Wilma Rudolph, first U.S. female to win three gold medals in track and field
Wilma Rudolph,
1960 Olympic Summer Games, Rome

Wilma Rudolph


In 1960, Wilma Rudolph of Tennessee State, who had overcome polio, made national headlines in radio, television, the black media and mainstream newspapers when she became the first U.S. female to win three gold medals in track and field at the 1960 Rome Olympics, picking up the athlete's civil rights struggle against Jim Cow where Alice Coachmen left off at the 1948 London Olympics.


Florence "Flo Jo" Griffith-Joyner and President Ronald Reagan
Florence "Flo Jo" Griffith-Joyner (1959-1998)
and President Ronald Reagan (1911-2004)

Florence “Flo Jo” Joyner

National television loved Florence Joyner of California State University, Northridge, as much as any African American actress in the movies in young black Hollywood. Joyner’s flashy, stylish speed at the 1988 Summer Olympics in Seoul, South Korea, won her the title of the fastest female in the world and most glamorous woman in track.

Dominique Dawes, first African American gymnast to win Olympic gold medal
Dominique Dawes
1996 Olympic Games, Atlanta

Dominique Dawes


In the 1996 Summer Olympics in Atlanta, Georgia, Dominique Dawes became the first African American gymnast to win Olympic gold, and remained the only gymnastics star until the 2012 London Olympics when Gabby Douglas, became the first African American gymnast to win the Olympic Individual All-around gold medal.

President Barack Obama  and 2012 U.S. Olympic gymnastics Fierce Five L-R: Aly Raisman, Gabby Douglas,  McKayla Maroney, Kyla Ross, Jordyn Wieber
President Barack Obama
and 2012 U.S. Olympic gymnastics Fierce Five
L-R: Aly Raisman, Gabby Douglas,
McKayla Maroney, Kyla Ross, Jordyn Wieber

Gabby Douglas


Gabrielle Christina Victoria "Gabby" Douglas was in 1995 in Virginia Beach, Virginia, where she began gymnastics at age six. At age eight, Douglas had won the Level-4 all-around gymnastics title at the 2004 Virginia State Championships. At age 14, Douglas moved from Virginia Beach, Virginia to West Des Moines, Iowa, to live with a host family, be home schooled and trained under Liang Chow, the former coach of 2007 World Champion and 2008 Summer Olympics gold medalist, Shawn Johnson.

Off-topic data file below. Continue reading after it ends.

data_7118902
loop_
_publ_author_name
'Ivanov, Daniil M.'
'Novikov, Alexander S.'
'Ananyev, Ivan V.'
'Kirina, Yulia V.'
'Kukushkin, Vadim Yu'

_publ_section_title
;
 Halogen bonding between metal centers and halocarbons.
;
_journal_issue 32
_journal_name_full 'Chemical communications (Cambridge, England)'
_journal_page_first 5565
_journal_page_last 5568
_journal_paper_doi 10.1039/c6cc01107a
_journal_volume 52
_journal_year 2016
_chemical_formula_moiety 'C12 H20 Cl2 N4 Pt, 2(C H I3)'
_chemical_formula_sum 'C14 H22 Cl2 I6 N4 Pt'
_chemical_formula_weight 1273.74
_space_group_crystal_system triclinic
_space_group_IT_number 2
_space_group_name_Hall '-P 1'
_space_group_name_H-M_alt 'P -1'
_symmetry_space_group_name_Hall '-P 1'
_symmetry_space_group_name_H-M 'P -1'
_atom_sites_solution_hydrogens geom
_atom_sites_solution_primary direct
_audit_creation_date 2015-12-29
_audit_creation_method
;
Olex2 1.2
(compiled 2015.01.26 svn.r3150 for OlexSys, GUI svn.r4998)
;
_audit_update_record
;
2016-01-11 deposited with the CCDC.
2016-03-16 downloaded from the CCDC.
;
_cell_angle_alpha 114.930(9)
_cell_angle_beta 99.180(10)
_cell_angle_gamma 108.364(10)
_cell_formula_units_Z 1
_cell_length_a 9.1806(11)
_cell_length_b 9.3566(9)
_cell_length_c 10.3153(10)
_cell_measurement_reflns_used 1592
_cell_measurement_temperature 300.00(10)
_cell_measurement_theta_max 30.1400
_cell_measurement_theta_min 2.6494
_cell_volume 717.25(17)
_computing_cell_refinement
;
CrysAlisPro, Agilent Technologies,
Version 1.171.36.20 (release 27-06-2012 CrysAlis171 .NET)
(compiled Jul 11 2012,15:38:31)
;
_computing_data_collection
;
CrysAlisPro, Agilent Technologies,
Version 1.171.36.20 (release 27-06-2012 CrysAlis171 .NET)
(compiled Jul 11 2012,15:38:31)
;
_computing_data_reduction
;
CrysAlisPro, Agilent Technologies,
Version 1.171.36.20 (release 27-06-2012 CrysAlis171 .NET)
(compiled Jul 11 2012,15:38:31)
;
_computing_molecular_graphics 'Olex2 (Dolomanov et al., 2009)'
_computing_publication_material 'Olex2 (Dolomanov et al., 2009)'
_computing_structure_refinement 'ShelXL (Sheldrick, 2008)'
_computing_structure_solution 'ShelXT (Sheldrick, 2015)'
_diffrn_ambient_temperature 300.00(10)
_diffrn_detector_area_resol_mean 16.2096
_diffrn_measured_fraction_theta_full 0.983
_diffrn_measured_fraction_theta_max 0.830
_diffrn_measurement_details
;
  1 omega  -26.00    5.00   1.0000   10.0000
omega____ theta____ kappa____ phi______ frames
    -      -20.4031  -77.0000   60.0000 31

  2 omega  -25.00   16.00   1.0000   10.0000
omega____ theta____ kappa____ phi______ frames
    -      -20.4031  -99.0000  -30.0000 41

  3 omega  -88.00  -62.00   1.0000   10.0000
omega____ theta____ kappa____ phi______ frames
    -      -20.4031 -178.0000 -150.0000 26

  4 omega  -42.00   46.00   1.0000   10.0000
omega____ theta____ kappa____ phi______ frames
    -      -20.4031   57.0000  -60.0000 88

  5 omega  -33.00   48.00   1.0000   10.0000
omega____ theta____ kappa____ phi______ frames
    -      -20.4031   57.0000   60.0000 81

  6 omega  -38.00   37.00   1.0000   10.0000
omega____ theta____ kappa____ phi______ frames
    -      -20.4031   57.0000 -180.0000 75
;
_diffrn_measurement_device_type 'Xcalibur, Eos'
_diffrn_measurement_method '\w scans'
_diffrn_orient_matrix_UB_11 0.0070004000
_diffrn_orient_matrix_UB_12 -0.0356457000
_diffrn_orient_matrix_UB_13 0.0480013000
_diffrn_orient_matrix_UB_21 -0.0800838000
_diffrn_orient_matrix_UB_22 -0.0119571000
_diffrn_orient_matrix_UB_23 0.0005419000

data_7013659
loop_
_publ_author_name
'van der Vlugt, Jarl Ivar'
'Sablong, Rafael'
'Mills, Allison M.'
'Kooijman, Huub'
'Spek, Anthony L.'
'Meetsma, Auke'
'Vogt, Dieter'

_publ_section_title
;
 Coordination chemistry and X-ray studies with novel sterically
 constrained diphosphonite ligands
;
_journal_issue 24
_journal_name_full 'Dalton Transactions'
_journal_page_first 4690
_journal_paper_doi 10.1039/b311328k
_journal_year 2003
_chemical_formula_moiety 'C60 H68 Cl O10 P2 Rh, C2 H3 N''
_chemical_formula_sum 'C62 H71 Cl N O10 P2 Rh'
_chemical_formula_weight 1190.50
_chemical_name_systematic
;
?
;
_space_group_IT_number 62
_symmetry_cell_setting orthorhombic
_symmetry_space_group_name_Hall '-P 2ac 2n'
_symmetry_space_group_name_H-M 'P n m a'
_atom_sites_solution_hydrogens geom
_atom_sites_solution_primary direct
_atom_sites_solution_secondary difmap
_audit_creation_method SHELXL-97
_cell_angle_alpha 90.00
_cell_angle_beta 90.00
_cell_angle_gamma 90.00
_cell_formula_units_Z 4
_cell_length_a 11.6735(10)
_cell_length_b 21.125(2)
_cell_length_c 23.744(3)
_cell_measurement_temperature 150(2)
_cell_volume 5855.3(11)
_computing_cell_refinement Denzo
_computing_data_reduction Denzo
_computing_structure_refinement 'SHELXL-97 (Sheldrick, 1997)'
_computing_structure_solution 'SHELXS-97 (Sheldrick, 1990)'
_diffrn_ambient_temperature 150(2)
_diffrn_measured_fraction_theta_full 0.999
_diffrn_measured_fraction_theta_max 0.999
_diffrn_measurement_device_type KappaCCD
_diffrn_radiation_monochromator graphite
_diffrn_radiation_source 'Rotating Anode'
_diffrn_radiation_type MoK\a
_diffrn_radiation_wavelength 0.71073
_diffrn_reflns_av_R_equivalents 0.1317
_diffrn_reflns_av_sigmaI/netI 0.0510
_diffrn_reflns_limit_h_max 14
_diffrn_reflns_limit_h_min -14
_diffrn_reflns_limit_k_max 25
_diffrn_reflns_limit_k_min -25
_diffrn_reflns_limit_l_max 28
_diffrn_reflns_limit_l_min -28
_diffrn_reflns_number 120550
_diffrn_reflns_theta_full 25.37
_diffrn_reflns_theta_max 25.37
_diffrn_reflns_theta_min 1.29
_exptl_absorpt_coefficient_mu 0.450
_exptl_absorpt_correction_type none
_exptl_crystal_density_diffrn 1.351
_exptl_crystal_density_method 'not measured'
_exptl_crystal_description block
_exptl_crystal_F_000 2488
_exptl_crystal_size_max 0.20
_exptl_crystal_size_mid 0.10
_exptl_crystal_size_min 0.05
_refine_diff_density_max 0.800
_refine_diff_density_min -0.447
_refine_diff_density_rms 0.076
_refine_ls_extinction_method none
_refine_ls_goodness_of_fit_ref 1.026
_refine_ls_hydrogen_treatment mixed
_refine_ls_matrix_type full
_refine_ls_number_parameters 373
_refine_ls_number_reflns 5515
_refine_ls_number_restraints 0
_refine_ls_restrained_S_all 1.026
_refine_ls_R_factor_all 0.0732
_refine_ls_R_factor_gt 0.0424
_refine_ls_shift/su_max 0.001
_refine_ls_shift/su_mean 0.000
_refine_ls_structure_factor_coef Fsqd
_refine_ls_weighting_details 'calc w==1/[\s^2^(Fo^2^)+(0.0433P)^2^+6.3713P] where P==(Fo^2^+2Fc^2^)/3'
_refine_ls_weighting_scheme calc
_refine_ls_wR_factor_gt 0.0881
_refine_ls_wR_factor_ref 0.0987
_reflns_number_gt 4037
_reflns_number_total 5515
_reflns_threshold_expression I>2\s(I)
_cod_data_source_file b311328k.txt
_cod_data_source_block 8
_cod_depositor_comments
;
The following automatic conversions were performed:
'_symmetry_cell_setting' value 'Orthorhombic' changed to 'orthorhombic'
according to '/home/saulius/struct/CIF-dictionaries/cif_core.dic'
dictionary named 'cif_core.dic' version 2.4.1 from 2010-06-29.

In the 2012 London Olympic Games, Douglas won gold medals in both the team and individual all-around competitions. Douglas is the first African-American and first woman of color in Olympic history to become the individual all-around Olympic champion, and the first American gymnast to win gold in both the individual all-around and team competitions at the same Olympics. 

Serena and Venus Williams

Serena Williams and Venus Williams won third women's doubles Olympic Tennis gold medal. The doors for the sisters were opened on July 6, 1957, by Althea Gibson, the first African American woman to win the All-England Tennis Championships at Wimbledon. That was three decades before Venus and Serena were born in the 1980s.



Althea Gibson
(1927-2003)

Althea Gibson


Althea Gibson began tennis lessons at age 14 and fought her way through a segregated career during the Jim Crow era. When touring, she was denied rooms in hotels, tables in restaurants and comfortable accommodations while traveling in the United States. Her persistence made careers possible for other African American tennis players, including Arthur Ashe and the William sisters.

Gibson defeated fellow American, white tennis player, Darlene Hard, then teamed up with her former opponent to win the women’s doubles title. The following year, Gibson successfully defended her singles title at Wimbledon. Gibson and was named Woman Athlete of the Year in 1957 by the Associated Press, earning the honor again the following year.